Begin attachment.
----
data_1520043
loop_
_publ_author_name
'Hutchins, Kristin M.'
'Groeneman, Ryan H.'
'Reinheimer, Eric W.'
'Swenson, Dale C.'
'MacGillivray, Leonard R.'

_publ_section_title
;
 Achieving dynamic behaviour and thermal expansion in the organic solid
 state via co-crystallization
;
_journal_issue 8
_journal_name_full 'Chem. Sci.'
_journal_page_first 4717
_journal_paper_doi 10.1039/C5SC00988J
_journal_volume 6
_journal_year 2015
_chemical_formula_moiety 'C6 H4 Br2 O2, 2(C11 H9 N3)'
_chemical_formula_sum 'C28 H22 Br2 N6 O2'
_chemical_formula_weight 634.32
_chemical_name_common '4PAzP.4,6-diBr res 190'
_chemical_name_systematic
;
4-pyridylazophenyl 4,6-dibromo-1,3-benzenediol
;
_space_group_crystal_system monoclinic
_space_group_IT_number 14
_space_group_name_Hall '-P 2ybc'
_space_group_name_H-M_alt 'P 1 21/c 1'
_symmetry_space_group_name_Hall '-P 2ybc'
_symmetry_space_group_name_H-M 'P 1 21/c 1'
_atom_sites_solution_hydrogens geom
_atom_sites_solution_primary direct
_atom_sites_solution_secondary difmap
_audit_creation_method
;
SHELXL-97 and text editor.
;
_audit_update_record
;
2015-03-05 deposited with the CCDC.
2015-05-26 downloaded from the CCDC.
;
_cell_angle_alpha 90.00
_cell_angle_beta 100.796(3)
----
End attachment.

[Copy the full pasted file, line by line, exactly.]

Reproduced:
data_1520043
loop_
_publ_author_name
'Hutchins, Kristin M.'
'Groeneman, Ryan H.'
'Reinheimer, Eric W.'
'Swenson, Dale C.'
'MacGillivray, Leonard R.'

_publ_section_title
;
 Achieving dynamic behaviour and thermal expansion in the organic solid
 state via co-crystallization
;
_journal_issue 8
_journal_name_full 'Chem. Sci.'
_journal_page_first 4717
_journal_paper_doi 10.1039/C5SC00988J
_journal_volume 6
_journal_year 2015
_chemical_formula_moiety 'C6 H4 Br2 O2, 2(C11 H9 N3)'
_chemical_formula_sum 'C28 H22 Br2 N6 O2'
_chemical_formula_weight 634.32
_chemical_name_common '4PAzP.4,6-diBr res 190'
_chemical_name_systematic
;
4-pyridylazophenyl 4,6-dibromo-1,3-benzenediol
;
_space_group_crystal_system monoclinic
_space_group_IT_number 14
_space_group_name_Hall '-P 2ybc'
_space_group_name_H-M_alt 'P 1 21/c 1'
_symmetry_space_group_name_Hall '-P 2ybc'
_symmetry_space_group_name_H-M 'P 1 21/c 1'
_atom_sites_solution_hydrogens geom
_atom_sites_solution_primary direct
_atom_sites_solution_secondary difmap
_audit_creation_method
;
SHELXL-97 and text editor.
;
_audit_update_record
;
2015-03-05 deposited with the CCDC.
2015-05-26 downloaded from the CCDC.
;
_cell_angle_alpha 90.00
_cell_angle_beta 100.796(3)